Greta van Fleet @ Manchester 02 Apollo review - old school glam rock lives on ★★★★★

A blast from the glam rock past and a window into a heyday of sequins, big hair, and unapologetic grandeur, Greta van Fleet are comfortably one of music’s most unique and exciting bands. From eardrum-shredding guitar solos and comparisons to Led Zeppelin to going viral on TikTok, GvF are a true old-school band for the modern era.

Formed a decade ago in their snow-dappled home city of Frankenmuth, Michigan, the band is named after a neighbour (with her blessing) and consists of its three Kiszka brothers Josh, Jake, and Sam and friend Danny Wagner. On stage, the elven quartet is famed for their irresistible pizazz, making them one of the best live bands on the planet.

Currently touring with their latest album, named The Battle at Garden's Gate and released during the pandemic last year, the GvF is embracing a newfound depth to their music to great effect. Their debut album Anthem of the Peaceful Army was a litany of crisp guitar riffs and Josh’s wonderfully acerbic vocals, but their latest record is far more introspective.

As a result, GvF’s presence on stage is impossible to ignore. Supported by the impossibly cartoonish Marcus King and his band (more whisky-and-cigarettes vocals you’ll not find this side of the Mississippi), they immediately proved they’re far more than Brian May-style curls and jumpsuits, with drummer Danny Wagner launching into a Neal Pert-esque drum solo.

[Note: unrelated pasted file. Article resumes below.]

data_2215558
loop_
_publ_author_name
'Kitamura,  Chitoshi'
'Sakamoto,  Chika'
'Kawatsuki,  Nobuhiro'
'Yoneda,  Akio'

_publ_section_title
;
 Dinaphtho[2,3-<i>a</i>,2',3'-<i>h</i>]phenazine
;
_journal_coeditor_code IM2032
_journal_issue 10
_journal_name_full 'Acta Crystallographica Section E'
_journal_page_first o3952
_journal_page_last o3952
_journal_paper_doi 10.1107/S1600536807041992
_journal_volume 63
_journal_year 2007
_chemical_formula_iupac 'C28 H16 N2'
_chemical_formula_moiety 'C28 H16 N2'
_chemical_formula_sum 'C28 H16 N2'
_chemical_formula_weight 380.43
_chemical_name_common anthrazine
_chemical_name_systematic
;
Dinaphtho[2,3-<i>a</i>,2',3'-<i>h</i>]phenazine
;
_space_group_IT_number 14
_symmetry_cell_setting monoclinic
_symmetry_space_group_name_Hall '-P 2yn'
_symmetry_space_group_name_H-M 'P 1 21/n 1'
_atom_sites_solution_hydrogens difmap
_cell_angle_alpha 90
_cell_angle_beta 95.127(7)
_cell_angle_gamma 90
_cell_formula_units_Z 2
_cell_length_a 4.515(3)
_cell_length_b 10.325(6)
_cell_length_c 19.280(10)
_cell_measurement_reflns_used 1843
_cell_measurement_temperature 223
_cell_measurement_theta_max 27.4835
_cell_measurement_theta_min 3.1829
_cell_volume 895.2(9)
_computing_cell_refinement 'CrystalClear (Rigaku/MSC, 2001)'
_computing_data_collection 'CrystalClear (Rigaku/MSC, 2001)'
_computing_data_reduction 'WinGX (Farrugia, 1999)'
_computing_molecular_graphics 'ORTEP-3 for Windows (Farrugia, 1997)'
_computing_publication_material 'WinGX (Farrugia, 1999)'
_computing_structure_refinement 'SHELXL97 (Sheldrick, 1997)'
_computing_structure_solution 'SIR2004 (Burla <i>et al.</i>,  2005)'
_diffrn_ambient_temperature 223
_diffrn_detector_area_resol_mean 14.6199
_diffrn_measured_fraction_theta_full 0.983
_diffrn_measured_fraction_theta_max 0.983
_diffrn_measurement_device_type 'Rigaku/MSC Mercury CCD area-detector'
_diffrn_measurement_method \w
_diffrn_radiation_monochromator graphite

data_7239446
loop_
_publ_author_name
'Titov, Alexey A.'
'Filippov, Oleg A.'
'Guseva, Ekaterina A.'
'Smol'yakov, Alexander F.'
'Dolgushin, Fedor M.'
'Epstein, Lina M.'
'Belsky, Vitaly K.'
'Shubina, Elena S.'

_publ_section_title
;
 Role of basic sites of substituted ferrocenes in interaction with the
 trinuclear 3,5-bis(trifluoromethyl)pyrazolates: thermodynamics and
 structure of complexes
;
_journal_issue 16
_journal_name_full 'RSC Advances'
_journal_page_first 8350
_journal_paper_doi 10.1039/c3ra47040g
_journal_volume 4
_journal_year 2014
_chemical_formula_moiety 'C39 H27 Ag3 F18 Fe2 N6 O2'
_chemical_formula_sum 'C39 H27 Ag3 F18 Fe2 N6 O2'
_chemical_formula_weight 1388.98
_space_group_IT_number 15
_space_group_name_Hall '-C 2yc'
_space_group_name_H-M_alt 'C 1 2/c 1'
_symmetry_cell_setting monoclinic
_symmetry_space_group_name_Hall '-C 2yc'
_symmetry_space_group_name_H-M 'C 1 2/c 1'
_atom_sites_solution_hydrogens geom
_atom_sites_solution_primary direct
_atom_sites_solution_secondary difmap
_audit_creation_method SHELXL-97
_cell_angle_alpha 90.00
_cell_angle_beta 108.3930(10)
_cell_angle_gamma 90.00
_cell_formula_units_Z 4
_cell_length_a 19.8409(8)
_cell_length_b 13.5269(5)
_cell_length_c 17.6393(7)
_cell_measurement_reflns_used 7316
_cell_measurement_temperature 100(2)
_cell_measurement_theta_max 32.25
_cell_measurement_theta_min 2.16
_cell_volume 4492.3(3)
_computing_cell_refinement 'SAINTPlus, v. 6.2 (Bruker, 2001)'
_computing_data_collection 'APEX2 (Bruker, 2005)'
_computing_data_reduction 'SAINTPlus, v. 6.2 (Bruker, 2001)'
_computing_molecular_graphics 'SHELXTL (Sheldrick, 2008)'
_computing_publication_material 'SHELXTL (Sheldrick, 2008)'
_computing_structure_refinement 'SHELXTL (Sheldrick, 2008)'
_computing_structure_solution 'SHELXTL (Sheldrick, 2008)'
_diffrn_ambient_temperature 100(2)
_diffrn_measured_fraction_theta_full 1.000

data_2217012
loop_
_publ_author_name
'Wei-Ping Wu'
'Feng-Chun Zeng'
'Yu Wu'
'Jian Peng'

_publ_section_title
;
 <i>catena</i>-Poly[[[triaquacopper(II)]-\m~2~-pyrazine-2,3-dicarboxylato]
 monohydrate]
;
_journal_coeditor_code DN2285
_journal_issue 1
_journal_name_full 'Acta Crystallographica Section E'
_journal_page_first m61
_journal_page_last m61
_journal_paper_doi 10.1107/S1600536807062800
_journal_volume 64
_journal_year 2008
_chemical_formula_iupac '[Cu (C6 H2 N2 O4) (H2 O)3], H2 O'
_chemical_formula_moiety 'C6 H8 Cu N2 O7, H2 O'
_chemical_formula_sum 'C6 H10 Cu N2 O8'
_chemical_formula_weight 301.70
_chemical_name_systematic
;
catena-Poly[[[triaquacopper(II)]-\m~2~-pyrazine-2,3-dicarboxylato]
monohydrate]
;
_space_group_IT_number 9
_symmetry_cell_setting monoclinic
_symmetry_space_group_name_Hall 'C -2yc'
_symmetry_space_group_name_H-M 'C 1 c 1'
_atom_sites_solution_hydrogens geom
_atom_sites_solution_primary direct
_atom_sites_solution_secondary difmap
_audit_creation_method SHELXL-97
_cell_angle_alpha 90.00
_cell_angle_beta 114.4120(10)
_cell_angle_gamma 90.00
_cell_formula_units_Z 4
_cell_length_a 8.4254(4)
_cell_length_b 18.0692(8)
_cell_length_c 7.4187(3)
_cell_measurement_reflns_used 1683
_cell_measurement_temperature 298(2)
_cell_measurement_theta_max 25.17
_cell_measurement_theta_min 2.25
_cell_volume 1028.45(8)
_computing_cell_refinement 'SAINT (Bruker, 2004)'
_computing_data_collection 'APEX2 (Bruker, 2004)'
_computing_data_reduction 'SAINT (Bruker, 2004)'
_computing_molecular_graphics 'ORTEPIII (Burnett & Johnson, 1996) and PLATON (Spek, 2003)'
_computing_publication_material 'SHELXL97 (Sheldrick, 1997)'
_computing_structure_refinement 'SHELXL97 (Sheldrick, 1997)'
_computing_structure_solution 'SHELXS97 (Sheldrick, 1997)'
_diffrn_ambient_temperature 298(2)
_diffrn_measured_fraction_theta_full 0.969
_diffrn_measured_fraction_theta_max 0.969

Greta van Fleet (from left) Sam Kiszka, Josh Kiszka, Danny Wagner, and Jake Kiszka

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    From there, vocalist Josh took the reins, his breathtaking voice flawless in person and just as clean as if lifted straight from vinyl. Far more accomplished individual performers and musicians than one may assume given the band’s mastery over their merged final product, each band member shone in a live setting. But it was guitarist Jake who stole the show.

    Long hair whipping around him as he swayed, shirtless aside from an open leather jacket, he displayed the kind of technical and performative skill that few veterans possess, let alone 26-year-olds from rural Michigan. He promptly launched into the mind-blowing five-minute solo on The Weight of Dreams as if he was playing Smoke on the Water.

    After throwing roses, his sunglasses, and a tambourine into the crowd, Josh caught a disposable camera and took a few snaps. It was fitting: this was a gig to remember.

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    Greta van Fleet @ the Manchester 02 Apollo
    Greta van Fleet guitarist Jake Kiszka plays a solo behind his back